And now, some of the investigation’s results:


. . . because of the priorities of global health groups, including GAVI and the Global Fund (Gates’ funded) – key measures of societal health have stalled at appalling levels or worsened.”  Dr. Peter Poore, a pediatrician who has worked in Africa for three decades, is a former Global Fund board member and consultant to GAVI (formerly the Global Alliance for Vaccines and Immunization). He says they and other donors provide crucial help but overstate the impact of their programs. “They can also do dangerous things,” he said. “They can be very disruptive to health systems — the very things they claim they are trying to improve.” . . .Joe McCannon, vice president of the Institute for Healthcare Improvement, a U.S.-based nongovernmental aid organization, or NGO, with operations in Africa, said, “You have to ask: ‘Net, are we having a positive effect?’ It’s a haunting question.” . . .


A “haunting question”, whether their relief efforts actually help or hurt!  What is he talking about?   How can they hurt? He’s talking about things like what the LA Times refers to as the “Brain Drain”:


Sub-Saharan African nations face desperate shortages of doctors and nurses. . . The narrow approach of the Global Fund and other aid groups compounds the problem, according to global health experts and African officials. . . .The Global Fund pays for salary increases for clinicians who provide antiretroviral drug therapy, known as ART, for HIV/AIDS patients. Doctors and nurses move into AIDS care to receive these raises, creating a brain drain.  “All over the country, people are furious about incentives for ART staff,” said Rachel M. Cohen, mission chief in Lesotho for Doctors Without Borders, which operates health facilities in partnership with the government.  Because of the brain drain, responsibilities for education, triage and low-level nursing pass down to lay people, particularly in rural areas that rarely if ever see a clinician. In much of Africa, task-shifting is the key response to staff shortages.  “But there are limits,” Cohen said. “Some things shouldn’t be done by lay people.”  The situation is as bad or worse elsewhere inAfrica. . . Florence Mukakabano, head nurse at the Central Hospital of Kigali, the capital of Rwanda, said she loses many of her staff nurses to United Nations agencies, NGOs and the hospital’s own Global Fund-supported AIDS program.

These Gates’ funded foundations understand the ‘brain drain’ effects of their efforts, but they simply don’t care:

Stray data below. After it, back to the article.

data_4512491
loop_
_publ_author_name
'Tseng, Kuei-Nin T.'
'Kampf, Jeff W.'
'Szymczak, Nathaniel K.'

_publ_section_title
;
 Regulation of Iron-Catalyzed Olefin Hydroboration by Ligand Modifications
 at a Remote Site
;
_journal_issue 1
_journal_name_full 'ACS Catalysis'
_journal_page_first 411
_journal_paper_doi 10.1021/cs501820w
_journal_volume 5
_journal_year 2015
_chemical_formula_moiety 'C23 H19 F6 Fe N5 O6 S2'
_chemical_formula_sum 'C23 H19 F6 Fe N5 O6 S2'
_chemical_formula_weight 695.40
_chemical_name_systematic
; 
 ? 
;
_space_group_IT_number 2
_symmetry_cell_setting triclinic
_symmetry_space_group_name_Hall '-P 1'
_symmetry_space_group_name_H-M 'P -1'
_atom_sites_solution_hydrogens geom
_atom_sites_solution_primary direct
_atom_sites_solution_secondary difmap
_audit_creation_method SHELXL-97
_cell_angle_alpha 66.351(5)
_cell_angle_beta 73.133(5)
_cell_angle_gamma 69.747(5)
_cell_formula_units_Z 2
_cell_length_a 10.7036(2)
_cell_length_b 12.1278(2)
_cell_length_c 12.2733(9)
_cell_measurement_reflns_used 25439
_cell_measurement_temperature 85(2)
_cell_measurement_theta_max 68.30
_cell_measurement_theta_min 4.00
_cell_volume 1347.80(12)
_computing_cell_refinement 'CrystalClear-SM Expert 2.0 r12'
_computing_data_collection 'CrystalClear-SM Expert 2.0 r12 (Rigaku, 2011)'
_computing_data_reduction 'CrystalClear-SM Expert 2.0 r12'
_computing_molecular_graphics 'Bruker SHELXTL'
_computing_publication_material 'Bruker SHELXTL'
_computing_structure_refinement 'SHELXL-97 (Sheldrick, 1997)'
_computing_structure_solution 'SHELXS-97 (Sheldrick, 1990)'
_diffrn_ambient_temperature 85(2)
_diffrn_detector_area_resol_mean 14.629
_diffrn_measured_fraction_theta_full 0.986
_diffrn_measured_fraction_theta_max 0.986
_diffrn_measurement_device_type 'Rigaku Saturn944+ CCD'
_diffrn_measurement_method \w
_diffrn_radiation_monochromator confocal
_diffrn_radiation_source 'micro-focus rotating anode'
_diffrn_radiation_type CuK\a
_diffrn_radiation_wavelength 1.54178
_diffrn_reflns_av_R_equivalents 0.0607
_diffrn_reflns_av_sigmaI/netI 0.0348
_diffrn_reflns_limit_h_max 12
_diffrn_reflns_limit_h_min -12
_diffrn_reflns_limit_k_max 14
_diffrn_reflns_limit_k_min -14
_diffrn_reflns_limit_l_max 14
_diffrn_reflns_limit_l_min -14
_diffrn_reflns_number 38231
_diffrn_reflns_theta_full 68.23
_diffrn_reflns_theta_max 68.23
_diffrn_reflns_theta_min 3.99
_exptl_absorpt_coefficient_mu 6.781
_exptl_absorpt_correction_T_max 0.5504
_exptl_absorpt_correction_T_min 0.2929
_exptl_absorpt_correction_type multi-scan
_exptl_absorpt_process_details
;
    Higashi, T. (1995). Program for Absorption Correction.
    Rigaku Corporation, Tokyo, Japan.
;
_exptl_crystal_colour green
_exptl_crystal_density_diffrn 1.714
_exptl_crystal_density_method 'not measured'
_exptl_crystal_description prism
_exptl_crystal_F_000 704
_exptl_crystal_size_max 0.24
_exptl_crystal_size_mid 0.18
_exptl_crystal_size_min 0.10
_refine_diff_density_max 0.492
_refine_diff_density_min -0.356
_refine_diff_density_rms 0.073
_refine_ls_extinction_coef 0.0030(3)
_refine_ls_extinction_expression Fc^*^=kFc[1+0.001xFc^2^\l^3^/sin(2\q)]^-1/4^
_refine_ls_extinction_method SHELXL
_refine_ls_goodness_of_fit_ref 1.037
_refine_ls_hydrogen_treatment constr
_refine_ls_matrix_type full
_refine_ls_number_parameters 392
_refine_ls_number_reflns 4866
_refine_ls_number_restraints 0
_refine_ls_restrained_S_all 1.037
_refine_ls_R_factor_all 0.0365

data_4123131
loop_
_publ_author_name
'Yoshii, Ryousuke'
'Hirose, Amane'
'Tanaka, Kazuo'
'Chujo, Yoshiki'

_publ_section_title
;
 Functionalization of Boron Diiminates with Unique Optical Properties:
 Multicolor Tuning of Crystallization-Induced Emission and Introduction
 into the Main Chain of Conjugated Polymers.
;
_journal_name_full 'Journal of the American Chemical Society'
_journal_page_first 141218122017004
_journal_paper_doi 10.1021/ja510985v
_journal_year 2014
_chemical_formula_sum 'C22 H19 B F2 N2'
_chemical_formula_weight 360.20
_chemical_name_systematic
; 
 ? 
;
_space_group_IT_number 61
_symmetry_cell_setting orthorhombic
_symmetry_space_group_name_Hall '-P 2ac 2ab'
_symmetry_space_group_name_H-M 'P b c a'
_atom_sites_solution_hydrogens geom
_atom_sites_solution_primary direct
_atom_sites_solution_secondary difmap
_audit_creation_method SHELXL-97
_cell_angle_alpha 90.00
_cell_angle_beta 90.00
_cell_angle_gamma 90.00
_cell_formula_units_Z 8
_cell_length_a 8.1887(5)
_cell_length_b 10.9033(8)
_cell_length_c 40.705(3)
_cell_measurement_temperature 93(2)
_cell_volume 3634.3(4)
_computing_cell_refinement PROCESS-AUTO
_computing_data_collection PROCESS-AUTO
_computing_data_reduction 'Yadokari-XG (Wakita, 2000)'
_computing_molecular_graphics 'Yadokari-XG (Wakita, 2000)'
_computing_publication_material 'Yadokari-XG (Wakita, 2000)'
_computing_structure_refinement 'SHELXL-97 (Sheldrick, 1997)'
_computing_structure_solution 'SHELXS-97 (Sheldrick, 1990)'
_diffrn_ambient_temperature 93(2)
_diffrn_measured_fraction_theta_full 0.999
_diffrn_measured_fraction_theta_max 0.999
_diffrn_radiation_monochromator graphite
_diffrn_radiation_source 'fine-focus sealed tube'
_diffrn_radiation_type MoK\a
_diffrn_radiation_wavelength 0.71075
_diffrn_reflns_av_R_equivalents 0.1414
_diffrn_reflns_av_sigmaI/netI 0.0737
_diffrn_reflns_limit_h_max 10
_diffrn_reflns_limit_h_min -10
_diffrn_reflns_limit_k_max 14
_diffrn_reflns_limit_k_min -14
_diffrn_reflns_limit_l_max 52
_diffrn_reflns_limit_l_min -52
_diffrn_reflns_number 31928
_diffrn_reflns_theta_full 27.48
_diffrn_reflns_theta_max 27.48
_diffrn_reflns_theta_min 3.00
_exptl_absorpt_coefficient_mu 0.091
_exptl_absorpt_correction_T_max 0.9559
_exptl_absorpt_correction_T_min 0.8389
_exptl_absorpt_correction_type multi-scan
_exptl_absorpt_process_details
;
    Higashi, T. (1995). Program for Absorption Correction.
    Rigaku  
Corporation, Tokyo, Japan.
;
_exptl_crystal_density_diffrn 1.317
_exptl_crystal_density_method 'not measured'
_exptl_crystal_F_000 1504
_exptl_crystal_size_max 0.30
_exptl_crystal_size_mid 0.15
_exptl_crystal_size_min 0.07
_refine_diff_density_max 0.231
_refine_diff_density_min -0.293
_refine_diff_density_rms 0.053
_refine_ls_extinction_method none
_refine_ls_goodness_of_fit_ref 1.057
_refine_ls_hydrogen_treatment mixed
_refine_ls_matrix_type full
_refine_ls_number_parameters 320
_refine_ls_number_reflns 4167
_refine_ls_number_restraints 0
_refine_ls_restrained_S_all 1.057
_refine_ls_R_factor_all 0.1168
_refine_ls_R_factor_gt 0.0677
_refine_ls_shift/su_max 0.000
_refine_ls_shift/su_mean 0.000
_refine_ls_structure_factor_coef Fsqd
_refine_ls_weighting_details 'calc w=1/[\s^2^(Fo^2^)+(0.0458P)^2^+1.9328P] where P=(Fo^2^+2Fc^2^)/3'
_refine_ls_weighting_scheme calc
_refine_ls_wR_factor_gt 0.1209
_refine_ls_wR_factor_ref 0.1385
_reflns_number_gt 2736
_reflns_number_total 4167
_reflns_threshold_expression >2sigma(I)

In some cases, salary increases targeted to certain types of care “may have had a distorting effect,” Kazatchkine acknowledged. But the AIDS crisis justifies such dislocations, he said. “We are a global fund for AIDS, TB and malaria. We are not a global fund that funds local health.”

Kazatchkine is the director of the Gates’ funded Global Fund).

The LA Times indicates that the country of “Botswana offers an example of how a special Gates initiative, narrowly applied to a specific disease, may have disrupted other healthcare.” :

In 2000, the Gates Foundation joined with the drug firm Merck & Co. and chose Botswana as a test case for a $100-million effort to prove that mass AIDS treatment and prevention could succeed in Africa. Botswana is a well-governed, stable democracy with a small population and a relatively high living standard, but one of the highest HIV infection rates in the world. By 2005, health expenditures per capita in Botswana, boosted by the Gates donations, were six times the average for Africa and 21 times the amount spent in Rwanda. Deaths from AIDS fell sharply. . . But AIDS prevention largely failed. HIV continued to spread at an alarming pace. . . Meanwhile, the rate of pregnancy-related maternal deaths nearly quadrupled and the child mortality rate rose dramatically. Despite improvements in AIDS treatment, life expectancy in Botswana rose just marginally, from 41.1 years in 2000 to 41.5 years in 2005. Dean Jamison, a health economist who was editor of Disease Control Priorities in Developing Countries, a Gates Foundation-funded reference book . . . added thatthe Gates Foundation effort, with its tight focus on the epidemic, may have contributed to the broader health crisis by drawing the nation’s top clinicians away from primary care and child health. “They have an opportunity to double or triple their salaries by working on AIDS,” Jamison said. “Maybe the health ministry replaces them, maybe not. “But if so, it is usually with less competent people.”